Wednesday, July 6, 2011
Fuel transfer system complete
The fuel transfer system is complete, and I don't have to do any more work on it. Well, I guess a persons definition of "any more work" should be discussed over a beer sometime. I do have to decide which electrical circuit I am going to use and make that connection. I only have one circuit ran to the engine room so far ( lights) , but I'm going to be installing some more circuits in the next week or so as I am beginning to do some design with Kevin Morin ( www.metalboatbuilding.org) on the electrical system.
I backed my service truck in to the shop and pumped 30 or so gallons of fuel into tank #4 . I temporarily wired a plug end on to the fuel pump transfer switch and once I made sure I had the correct valves open ( I need to label the tanks), I turned the pump on. It took a about a minute for the pump to pick up the fuel, but once the the fuel hit the flow meter the sound of the pump changed and the flow meter started clicking off tenths of gallons. It felt good to finally have a system up and running.
To make sure things were as they appeared, I checked the amperage draw on the pump. The pump is only pulling 5 amps, which is lower than it's full load rating. I also ran the pump for five minutes to check the flow rate. The flow rate of the pump is just about 220 gallons per hour based on my five minute run time. The flow rate I measured is is exactly as advertised by the manufacturer. The 1000 series Racor filter is rated at 190 gallons per hour maximum flow, so I have to figure out what is happening with the measured flow rate of the pump and the maximum flow rate the filter is advertised as capable of. At a first glance, I would have figured that the filter can only physically allow 190 gallons per hour of flow through it given the micron size of the filter media. I might put in a call to Racor and ask their opinion. A gate valve would choke down the flow rate and give the pump some head to work against. I've always felt that pumps live longer if they have some head to push against.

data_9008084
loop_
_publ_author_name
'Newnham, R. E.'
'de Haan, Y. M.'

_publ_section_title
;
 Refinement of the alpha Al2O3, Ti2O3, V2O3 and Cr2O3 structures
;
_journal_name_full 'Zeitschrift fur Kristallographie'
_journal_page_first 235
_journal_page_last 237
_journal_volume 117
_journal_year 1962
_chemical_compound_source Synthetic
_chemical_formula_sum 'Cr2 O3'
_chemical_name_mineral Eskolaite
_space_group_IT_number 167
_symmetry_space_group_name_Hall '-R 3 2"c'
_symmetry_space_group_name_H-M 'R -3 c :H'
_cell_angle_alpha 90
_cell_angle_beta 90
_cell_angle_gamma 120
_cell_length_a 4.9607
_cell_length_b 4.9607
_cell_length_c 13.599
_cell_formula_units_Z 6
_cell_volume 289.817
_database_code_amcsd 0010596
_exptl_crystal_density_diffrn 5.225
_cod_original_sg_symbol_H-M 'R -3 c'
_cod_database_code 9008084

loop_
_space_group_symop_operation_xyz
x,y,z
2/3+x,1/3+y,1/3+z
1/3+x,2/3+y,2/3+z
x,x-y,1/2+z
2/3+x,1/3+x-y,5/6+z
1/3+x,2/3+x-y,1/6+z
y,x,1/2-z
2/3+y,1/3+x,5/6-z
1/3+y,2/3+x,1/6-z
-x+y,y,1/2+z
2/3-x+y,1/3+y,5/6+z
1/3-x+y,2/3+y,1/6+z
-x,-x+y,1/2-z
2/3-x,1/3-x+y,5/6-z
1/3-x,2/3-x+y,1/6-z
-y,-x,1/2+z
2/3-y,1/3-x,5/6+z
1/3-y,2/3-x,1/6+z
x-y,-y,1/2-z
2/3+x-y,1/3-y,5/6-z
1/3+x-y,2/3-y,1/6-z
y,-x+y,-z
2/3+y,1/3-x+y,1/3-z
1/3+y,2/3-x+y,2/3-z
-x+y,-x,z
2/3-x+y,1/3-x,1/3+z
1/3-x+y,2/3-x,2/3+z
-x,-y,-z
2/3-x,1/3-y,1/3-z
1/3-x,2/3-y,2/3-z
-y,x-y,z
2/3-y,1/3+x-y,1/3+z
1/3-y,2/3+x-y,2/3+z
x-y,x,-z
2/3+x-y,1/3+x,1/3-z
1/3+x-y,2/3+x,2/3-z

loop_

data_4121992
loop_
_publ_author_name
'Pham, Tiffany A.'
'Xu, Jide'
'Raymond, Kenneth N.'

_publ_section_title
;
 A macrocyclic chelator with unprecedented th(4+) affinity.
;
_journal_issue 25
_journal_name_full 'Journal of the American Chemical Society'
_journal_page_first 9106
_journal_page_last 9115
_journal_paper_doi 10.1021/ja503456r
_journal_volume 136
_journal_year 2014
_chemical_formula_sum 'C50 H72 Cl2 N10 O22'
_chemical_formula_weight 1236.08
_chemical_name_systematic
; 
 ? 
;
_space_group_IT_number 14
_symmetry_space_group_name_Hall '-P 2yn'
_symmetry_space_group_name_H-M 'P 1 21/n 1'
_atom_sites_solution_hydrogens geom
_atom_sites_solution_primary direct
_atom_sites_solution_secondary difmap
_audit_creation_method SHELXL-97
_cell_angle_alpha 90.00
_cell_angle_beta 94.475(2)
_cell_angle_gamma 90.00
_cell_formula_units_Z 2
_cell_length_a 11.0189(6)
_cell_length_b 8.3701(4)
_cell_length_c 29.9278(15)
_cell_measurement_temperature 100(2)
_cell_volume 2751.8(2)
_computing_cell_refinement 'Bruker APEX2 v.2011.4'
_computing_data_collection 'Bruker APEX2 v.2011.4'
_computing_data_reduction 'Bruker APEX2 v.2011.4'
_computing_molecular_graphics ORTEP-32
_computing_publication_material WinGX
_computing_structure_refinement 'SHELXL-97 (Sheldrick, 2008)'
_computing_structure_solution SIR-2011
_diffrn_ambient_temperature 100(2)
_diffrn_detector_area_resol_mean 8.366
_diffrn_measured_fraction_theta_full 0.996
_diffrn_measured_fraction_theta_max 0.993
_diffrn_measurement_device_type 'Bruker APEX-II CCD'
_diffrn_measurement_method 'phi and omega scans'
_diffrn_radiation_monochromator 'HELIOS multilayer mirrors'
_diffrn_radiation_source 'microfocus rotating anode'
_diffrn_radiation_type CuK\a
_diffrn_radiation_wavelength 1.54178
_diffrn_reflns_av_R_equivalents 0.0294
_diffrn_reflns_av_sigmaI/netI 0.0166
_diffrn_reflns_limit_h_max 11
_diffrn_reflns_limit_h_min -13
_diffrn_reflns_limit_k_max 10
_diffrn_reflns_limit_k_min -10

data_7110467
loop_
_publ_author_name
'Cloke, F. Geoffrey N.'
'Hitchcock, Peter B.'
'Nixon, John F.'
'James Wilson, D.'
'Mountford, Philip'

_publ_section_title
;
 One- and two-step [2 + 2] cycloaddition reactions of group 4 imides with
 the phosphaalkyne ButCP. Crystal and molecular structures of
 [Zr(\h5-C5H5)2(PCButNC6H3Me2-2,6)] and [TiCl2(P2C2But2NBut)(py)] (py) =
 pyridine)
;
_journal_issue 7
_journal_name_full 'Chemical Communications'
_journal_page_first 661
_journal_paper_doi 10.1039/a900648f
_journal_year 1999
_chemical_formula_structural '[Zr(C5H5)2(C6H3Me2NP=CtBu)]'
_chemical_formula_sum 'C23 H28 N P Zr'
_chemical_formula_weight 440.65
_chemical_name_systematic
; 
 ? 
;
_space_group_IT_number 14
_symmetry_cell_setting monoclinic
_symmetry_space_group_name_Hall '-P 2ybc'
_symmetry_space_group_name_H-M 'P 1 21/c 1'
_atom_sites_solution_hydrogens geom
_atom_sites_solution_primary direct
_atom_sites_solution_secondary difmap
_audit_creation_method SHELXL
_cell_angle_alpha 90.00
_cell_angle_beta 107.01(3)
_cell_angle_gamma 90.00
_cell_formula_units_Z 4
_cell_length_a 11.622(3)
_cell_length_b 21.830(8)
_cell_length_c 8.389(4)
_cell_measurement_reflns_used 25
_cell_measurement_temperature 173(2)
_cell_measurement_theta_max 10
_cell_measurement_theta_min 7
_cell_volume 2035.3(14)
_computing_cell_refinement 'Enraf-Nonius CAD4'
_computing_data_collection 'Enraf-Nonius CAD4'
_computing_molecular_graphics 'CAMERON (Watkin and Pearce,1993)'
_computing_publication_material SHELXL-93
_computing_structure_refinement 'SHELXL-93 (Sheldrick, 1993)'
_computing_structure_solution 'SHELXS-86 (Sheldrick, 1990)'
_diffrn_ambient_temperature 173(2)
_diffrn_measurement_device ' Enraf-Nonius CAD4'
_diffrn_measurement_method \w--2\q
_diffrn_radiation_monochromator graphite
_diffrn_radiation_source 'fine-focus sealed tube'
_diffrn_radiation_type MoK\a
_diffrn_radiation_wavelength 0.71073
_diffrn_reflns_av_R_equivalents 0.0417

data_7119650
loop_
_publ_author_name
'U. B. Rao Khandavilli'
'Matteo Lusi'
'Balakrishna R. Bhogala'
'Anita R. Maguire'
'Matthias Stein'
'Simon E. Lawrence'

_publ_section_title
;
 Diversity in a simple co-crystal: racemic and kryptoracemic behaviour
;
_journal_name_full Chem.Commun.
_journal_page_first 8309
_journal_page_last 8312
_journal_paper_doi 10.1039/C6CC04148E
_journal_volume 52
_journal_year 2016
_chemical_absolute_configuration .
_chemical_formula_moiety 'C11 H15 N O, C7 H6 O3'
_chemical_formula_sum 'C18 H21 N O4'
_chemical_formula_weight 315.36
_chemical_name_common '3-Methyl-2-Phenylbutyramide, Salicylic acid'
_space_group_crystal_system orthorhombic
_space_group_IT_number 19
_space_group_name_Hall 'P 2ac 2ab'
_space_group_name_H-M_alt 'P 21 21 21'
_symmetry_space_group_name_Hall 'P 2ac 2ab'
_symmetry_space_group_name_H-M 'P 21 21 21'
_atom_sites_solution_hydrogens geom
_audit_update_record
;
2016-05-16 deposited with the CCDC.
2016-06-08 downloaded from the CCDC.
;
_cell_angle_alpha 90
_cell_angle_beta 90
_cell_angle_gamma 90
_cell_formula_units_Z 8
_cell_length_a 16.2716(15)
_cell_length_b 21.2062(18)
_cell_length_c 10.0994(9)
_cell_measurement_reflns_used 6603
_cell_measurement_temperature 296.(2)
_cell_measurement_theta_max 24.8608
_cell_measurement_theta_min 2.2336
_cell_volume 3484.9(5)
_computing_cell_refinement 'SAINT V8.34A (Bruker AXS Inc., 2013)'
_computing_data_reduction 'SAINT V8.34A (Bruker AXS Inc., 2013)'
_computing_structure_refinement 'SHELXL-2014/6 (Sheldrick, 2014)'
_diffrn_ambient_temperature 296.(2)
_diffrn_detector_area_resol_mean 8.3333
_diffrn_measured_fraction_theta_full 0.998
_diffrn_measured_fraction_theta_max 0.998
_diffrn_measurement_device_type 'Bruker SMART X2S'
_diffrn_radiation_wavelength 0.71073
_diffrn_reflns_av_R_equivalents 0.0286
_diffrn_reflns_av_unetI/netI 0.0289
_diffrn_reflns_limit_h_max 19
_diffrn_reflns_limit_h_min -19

I want to install a vacuum gauge on the filter to monitor when it begins to clog. I think I've seen Racors with a vacuum gauge in the "T" handle, and given how I've plumbed things, that looks like a good option.
After I had ran the electric pump for a half hour or so, I closed a valve, and opened the two valves for the emergency manual transfer pump. I pumped about five gallons to see how it worked, and I'm pleased to say it worked fine. I will say that whenever one of the kids makes it to ye ole shit list, they can meet me in the engine room to manually transfer a 100 gallons of fuel.
It really feels good to finally have a system up and running. Because I now have all the fuel pipe work completed, some of the smaller jobs will begin to fall in to place. I can now install the generator in it's final resting spot vs rolling it around the engine room on 3/4" pvc pipe. Once the generator is set, I can finish the conduit run for my AC in the engine room, and so on and so on....
Now that I have fuel running through the tanks, I will continue on my schedule and build the fuel system for the main engine and generator. This is not nearly as complex or costly as the transfer system, so hopefully I'll have that up and running in a week. I'll fire the engine once I have all the fuel parts in place.